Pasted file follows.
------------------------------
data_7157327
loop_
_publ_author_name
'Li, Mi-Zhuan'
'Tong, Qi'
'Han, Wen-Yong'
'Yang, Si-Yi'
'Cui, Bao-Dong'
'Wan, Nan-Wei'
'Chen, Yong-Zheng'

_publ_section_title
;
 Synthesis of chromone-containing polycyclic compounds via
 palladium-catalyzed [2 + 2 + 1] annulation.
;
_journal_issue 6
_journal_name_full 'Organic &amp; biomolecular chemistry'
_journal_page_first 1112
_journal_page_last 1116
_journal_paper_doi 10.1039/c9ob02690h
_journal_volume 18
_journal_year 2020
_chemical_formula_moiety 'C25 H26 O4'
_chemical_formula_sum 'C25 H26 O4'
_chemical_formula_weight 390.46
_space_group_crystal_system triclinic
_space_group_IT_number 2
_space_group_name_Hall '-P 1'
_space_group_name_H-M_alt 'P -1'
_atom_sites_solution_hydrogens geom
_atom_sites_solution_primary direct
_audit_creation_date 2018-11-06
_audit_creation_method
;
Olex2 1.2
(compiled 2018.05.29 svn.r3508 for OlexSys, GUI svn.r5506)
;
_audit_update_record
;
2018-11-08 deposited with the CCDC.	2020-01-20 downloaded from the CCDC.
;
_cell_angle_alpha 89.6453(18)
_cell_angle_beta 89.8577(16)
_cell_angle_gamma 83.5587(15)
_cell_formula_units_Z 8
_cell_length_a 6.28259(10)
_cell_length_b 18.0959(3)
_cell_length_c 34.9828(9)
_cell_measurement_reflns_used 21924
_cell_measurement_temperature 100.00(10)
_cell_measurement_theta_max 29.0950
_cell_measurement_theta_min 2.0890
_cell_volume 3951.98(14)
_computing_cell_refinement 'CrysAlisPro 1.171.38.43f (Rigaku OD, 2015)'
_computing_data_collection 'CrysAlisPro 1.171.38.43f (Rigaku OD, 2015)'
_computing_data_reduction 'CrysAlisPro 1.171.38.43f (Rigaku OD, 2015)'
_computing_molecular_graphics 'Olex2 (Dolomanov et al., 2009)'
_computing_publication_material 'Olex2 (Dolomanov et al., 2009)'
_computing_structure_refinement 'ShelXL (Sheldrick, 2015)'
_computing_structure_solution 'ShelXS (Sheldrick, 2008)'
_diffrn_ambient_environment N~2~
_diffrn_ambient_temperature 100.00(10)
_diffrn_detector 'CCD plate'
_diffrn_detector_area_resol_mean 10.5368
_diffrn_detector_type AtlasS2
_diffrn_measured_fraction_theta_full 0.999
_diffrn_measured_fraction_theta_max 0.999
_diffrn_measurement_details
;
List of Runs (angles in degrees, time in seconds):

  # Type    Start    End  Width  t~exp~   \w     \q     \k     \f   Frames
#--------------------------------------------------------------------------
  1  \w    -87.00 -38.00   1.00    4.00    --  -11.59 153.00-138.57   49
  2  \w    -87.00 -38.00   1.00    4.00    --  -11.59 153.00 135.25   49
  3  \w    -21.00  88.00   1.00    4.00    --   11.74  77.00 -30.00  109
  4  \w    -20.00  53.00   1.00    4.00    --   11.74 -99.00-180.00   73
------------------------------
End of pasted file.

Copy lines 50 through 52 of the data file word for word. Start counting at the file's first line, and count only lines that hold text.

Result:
_cell_measurement_temperature 100.00(10)
_cell_measurement_theta_max 29.0950
_cell_measurement_theta_min 2.0890